“There’s a secret world out there. A hidden parallel universe of beauty and elegance, intricately intertwined with ours. And it’s invisible to most of us.”
Imagine that you had to take an art class in which they taught you only how to paint a fence or a wall, but never showed you the paintings of the great masters. Alas, this is how math is taught, and so for most of us it becomes the intellectual equivalent of watching paint dry. Edward Frenkel wants to open this secret world to all of us because it can teach us so much about the mysteries of the Universe. In this talk, he weaves the discovery of math with his personal journey, addressing the existential questions of finding out who we are; of truth, courage, and passion.
Edward Frenkel is a professor of mathematics at the University of California, Berkeley, which he joined in 1997 after being on the faculty at Harvard University. He is a member of the American Academy of Arts and Sciences, a Fellow of the American Mathematical Society, and the winner of the Hermann Weyl Prize in mathematical physics. Frenkel has authored three books and over eighty scholarly articles in academic journals, and he has lectured on his work around the world. His YouTube videos have garnered over 3 million views combined.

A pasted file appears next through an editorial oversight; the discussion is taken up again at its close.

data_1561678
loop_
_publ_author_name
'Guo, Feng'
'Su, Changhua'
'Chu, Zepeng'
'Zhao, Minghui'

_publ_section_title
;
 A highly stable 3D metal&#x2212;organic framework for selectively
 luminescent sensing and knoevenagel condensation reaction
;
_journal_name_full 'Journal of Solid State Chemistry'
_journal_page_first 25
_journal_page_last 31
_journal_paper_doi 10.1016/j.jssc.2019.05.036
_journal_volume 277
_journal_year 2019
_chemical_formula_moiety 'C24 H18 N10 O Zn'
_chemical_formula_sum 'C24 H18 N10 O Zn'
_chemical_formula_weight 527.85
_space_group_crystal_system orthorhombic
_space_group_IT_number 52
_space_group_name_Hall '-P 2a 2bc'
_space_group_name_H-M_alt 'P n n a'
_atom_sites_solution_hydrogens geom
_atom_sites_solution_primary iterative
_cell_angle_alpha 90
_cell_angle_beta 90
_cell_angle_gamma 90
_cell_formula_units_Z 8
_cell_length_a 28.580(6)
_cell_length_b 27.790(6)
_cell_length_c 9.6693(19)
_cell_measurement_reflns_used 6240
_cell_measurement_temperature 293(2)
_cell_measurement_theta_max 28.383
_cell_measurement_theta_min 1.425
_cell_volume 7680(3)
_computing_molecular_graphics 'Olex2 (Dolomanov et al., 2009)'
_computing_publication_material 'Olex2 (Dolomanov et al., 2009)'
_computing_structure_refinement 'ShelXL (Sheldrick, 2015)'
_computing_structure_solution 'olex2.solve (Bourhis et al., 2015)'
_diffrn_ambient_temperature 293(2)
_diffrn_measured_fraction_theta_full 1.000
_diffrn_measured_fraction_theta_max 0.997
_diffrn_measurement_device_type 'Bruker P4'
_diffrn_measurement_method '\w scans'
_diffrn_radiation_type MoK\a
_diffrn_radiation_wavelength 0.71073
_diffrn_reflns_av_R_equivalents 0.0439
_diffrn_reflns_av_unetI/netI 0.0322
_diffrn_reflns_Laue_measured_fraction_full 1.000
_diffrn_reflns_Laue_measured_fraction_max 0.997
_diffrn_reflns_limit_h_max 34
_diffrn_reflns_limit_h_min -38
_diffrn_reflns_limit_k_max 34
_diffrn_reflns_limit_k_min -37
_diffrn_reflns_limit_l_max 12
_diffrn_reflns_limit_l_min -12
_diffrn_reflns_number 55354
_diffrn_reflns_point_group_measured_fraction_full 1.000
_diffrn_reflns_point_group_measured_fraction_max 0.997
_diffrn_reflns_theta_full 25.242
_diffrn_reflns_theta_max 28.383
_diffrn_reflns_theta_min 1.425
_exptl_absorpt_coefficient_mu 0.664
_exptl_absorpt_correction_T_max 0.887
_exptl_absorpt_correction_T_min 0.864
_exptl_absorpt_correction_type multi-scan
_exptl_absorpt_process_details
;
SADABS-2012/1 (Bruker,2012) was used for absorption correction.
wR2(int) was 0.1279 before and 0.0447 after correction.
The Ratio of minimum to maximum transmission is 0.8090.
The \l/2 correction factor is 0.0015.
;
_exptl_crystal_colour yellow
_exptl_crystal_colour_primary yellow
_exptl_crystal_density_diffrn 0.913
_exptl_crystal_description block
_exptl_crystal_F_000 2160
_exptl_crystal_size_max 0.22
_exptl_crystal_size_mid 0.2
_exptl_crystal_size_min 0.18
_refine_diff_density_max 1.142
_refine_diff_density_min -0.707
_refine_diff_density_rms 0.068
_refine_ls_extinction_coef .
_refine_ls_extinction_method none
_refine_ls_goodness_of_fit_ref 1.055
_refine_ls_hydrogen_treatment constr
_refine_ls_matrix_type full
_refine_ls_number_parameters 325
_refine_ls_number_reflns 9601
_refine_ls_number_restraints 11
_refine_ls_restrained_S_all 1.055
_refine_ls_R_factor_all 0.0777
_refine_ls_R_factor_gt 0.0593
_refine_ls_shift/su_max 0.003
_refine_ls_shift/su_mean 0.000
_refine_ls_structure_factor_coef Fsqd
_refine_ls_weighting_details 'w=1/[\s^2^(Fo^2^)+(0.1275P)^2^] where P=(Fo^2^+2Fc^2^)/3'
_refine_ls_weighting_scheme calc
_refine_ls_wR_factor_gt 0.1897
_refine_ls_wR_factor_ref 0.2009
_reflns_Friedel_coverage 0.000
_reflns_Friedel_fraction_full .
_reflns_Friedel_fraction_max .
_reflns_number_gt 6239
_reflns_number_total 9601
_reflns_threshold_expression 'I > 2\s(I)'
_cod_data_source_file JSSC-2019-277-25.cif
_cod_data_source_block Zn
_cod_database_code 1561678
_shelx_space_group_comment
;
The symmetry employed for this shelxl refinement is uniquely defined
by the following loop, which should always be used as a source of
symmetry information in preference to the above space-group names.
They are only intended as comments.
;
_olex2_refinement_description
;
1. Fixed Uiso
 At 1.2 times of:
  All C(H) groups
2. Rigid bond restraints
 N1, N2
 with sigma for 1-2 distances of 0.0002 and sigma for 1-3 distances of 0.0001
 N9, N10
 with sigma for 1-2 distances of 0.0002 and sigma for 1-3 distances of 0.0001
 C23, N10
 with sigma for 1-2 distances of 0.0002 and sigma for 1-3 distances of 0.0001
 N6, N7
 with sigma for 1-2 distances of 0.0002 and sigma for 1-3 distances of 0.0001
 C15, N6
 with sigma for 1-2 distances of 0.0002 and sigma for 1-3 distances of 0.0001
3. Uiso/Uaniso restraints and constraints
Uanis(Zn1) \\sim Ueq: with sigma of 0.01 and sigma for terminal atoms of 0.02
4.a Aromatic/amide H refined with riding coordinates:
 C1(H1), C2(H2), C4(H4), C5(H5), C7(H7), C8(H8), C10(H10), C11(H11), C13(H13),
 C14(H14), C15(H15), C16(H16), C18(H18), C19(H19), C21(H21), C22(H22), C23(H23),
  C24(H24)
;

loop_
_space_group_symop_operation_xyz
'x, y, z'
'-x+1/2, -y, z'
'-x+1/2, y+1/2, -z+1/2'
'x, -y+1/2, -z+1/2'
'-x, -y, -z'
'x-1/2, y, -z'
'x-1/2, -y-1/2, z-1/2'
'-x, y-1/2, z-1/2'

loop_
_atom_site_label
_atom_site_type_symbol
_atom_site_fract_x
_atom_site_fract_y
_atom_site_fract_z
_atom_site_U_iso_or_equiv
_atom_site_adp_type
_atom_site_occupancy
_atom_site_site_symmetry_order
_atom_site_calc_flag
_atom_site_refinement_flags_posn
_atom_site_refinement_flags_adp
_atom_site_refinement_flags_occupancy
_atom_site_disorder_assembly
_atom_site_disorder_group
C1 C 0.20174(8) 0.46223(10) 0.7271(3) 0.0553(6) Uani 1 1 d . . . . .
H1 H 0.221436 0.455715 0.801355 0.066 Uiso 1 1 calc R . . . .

Frenkel’s latest book “Love and Math” was a New York Times bestseller and has been named one of the Best Books of 2013 by both Amazon and iBooks. It is being translated into 14 languages. Frenkel has also co-produced, co-directed and played the lead in the film “Rites of Love and Math” (2010).
Scientists believe that mysterious dark matter is key to forming galaxies in the cosmos. Now, a recent series of bizarre findings threatens to undermine everything we think we know.
Jim Woodward’s peers have long dismissed his ideas about gravity and inertia. Now he believes he has the data that will prove him right—and could make interstellar travel possible for humans.
This addresses a fundamental challenge within the standard theory of quantum mechanics
The Big Bounce theory was once thought impossible. But two physicists have just resurrected it.
Another universe existed before ours – and energy from it is coming out of black holes, says Nobel prize winner
In a new paper, physicists argue that axions could explain why the universe isn’t empty
An interview with renowned physicist and Big Bang theory critic Eric Lerner
Please enter your email and we’ll send you instructions to reset your password